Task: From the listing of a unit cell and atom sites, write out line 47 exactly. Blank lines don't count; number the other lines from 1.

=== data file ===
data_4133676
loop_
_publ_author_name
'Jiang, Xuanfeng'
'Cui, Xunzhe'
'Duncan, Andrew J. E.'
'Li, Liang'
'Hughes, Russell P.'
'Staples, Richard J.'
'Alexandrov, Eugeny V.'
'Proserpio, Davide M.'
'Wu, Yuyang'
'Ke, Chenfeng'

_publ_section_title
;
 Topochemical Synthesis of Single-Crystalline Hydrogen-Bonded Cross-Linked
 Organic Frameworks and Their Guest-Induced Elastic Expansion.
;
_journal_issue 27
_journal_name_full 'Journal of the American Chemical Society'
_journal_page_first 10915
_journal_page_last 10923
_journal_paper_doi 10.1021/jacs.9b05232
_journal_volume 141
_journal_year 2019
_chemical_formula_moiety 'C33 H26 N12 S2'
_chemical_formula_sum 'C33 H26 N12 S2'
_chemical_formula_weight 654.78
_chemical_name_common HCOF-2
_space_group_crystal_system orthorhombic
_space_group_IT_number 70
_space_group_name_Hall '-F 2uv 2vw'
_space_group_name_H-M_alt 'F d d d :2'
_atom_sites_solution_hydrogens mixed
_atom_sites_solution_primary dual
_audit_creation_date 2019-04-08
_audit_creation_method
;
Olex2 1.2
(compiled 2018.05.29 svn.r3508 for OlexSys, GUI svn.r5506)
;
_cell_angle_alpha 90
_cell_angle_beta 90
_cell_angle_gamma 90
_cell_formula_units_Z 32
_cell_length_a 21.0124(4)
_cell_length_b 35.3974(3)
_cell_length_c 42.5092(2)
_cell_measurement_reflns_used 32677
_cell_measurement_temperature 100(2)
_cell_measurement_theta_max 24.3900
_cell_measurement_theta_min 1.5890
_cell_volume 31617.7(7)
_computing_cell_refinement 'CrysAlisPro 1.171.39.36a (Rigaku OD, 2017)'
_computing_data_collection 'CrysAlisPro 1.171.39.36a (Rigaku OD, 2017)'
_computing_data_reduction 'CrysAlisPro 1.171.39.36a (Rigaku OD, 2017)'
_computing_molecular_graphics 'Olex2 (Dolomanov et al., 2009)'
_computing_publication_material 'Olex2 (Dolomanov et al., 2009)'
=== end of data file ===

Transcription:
_cell_length_b 35.3974(3)